Chinese communist authorities forced a church in China’s Henan Province to take down the first of the Ten Commandments given to Moses, as it was deemed offensive. The incident occurred when 30 officials conducted an inspection of a government-approved Three-Self church in Henan’s Luoning county. Inside the church, they saw the Ten Commandments displayed on the wall, and declared that the first commandment must be removed and proceeded to wipe it off. The Ten Commandments, given by God to the Jewish people form the bedrock of morality in the Abrahamic faiths, including Christianity.
The first commandment quotes God’s words directly: “I am the Lord your God, who brought you out of Egypt, out of the land of slavery. You shall have no other gods before me.” The leaders of the church strongly opposed the action of the government officials. “This isn’t appropriate. They’re falsifying the words of God and resisting the Lord!” one believer said. One of the officials explained that Chinese President Xi Jinping “opposes that commandment.” “Who dares not cooperate? If anyone doesn’t agree, they are fighting against the country,” the official warned. “This is a national policy. You should clearly understand the situation. Don’t go against the government.”
The church was forced to take down the Ten Commandments sign. Numerous stories of Communist officials shutting churches, arresting members and even trying to rewrite the Bible, emerged throughout 2018, following the implementation of revised religious regulation rules. Bob Fu, founder of ChinaAid, said at a U.S. House of Representatives hearing in September that part of the initiative to “Sincize” Christianity, or make it more compatible with the state ideology, include retranslating the Old Testament. The Chinese government also plans to provide new commentary for the New Testament, using Buddhist scripture and Confucian teachings to champion socialist ideals.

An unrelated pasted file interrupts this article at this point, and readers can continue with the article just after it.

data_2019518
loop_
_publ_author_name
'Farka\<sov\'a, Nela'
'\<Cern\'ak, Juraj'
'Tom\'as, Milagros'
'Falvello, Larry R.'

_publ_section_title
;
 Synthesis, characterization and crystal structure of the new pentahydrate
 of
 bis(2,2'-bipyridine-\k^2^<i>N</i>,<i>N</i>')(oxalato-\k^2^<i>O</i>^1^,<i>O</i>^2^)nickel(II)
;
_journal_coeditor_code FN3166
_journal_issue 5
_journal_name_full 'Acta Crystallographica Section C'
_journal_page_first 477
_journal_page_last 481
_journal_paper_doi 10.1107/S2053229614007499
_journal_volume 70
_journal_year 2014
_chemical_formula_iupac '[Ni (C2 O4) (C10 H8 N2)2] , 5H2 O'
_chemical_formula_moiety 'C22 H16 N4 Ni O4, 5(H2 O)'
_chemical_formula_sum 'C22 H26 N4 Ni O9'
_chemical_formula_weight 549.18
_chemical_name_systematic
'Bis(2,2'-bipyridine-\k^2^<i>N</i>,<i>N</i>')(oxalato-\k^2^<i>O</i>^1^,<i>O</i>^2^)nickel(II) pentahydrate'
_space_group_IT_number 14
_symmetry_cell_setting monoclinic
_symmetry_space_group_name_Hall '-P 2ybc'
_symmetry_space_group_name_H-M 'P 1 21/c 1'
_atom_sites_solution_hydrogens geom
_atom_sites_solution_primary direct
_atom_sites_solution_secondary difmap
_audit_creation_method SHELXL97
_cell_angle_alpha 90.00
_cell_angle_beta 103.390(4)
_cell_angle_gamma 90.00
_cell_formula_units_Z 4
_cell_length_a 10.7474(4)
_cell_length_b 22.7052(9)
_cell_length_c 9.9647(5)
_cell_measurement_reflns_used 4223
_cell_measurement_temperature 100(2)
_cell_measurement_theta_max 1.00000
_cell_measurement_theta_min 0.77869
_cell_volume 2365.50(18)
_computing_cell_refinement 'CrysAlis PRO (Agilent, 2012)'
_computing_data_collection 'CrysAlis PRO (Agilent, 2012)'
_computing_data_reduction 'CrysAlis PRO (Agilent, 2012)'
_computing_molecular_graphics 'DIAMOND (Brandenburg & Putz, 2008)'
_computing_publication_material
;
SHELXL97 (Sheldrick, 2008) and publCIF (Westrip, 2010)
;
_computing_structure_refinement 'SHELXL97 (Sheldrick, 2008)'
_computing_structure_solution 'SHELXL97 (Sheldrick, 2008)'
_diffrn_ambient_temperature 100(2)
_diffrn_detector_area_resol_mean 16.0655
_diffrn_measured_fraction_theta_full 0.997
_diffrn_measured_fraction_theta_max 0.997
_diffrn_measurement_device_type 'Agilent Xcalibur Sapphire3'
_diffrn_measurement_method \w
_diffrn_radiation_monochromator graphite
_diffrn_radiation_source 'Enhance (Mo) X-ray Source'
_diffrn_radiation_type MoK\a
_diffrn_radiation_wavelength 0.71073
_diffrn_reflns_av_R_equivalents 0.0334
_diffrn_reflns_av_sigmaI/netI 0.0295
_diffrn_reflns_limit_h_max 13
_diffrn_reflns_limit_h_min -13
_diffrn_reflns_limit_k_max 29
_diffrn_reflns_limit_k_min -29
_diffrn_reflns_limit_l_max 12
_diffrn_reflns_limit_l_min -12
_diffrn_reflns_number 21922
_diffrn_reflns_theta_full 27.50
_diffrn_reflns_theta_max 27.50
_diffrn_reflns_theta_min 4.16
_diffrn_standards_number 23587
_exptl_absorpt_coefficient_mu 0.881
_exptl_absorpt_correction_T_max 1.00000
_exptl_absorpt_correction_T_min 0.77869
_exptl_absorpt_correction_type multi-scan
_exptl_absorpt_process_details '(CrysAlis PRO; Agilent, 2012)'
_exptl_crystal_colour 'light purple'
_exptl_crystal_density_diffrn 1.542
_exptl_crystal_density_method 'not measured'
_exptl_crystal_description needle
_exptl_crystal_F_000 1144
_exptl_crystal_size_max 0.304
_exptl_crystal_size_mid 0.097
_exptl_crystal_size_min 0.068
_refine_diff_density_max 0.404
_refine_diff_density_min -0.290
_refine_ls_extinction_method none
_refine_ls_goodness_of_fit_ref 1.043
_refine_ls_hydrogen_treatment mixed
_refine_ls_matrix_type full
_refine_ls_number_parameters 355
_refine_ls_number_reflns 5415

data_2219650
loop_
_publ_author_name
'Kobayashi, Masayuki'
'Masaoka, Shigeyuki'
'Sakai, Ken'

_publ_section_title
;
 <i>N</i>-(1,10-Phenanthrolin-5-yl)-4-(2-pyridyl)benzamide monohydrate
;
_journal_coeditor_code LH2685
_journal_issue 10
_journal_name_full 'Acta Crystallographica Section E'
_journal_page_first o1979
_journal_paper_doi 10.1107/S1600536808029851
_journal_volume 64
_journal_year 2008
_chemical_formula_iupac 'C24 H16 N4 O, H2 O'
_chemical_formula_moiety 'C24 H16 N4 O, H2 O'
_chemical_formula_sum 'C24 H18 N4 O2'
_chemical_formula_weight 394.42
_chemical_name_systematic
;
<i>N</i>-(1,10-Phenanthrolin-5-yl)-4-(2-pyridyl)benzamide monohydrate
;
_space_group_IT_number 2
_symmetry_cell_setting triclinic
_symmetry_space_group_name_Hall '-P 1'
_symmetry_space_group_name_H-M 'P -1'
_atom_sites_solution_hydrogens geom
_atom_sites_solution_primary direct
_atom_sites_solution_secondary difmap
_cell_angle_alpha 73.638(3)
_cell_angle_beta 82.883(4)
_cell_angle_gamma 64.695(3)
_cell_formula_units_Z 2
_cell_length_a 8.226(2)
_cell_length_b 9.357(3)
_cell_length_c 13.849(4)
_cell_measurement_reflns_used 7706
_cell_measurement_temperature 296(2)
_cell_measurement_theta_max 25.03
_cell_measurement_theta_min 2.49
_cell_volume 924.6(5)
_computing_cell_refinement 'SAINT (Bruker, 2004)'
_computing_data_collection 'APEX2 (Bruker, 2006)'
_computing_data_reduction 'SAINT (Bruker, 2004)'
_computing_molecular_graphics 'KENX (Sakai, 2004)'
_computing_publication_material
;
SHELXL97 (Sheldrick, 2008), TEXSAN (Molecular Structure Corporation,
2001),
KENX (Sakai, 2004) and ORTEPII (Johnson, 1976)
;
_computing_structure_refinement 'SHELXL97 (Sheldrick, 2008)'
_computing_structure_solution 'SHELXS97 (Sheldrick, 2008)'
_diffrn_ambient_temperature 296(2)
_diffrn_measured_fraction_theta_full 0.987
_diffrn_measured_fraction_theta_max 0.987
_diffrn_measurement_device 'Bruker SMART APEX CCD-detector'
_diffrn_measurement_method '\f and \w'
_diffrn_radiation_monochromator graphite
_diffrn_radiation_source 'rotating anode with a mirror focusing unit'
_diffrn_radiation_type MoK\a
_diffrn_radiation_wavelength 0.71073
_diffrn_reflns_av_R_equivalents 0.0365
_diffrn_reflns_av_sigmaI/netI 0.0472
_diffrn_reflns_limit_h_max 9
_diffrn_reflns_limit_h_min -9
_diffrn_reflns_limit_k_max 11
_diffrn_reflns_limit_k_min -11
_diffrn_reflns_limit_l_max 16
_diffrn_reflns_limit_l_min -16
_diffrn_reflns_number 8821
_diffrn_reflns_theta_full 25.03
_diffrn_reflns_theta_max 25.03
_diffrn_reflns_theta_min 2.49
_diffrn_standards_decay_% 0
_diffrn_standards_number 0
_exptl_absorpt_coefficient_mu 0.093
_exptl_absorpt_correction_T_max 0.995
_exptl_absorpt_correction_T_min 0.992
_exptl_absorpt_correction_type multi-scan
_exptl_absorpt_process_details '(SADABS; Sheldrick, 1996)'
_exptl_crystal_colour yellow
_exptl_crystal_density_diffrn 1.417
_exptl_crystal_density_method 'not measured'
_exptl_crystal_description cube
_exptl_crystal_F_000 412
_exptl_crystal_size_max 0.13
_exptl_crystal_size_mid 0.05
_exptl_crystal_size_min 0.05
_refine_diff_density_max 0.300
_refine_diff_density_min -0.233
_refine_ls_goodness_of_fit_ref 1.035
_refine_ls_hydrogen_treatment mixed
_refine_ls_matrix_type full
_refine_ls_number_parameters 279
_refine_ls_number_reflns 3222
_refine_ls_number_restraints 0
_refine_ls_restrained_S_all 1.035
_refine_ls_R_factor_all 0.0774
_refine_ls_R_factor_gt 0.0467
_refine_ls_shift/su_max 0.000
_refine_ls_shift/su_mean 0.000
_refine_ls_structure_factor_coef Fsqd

“There are instructions that the new Bible should look Chinese and reflect Chinese ethics of Confucianism and socialism,” Fu said at the time. Persecution watchdog Open Doors, have condemned the proposed plans. “The Church in China needs to actively integrate their faith into every part of their walk, including standing up if the Chinese government decides it wants to edit the Bible,” Open Doors CEO David Curry said. “I think we have to call it out. I think it’s an issue of prayer and letting people know in the global community, that we’re aware,” he added. “Whenever Christians are persecuted, we need to stand up and let our voice be heard.”
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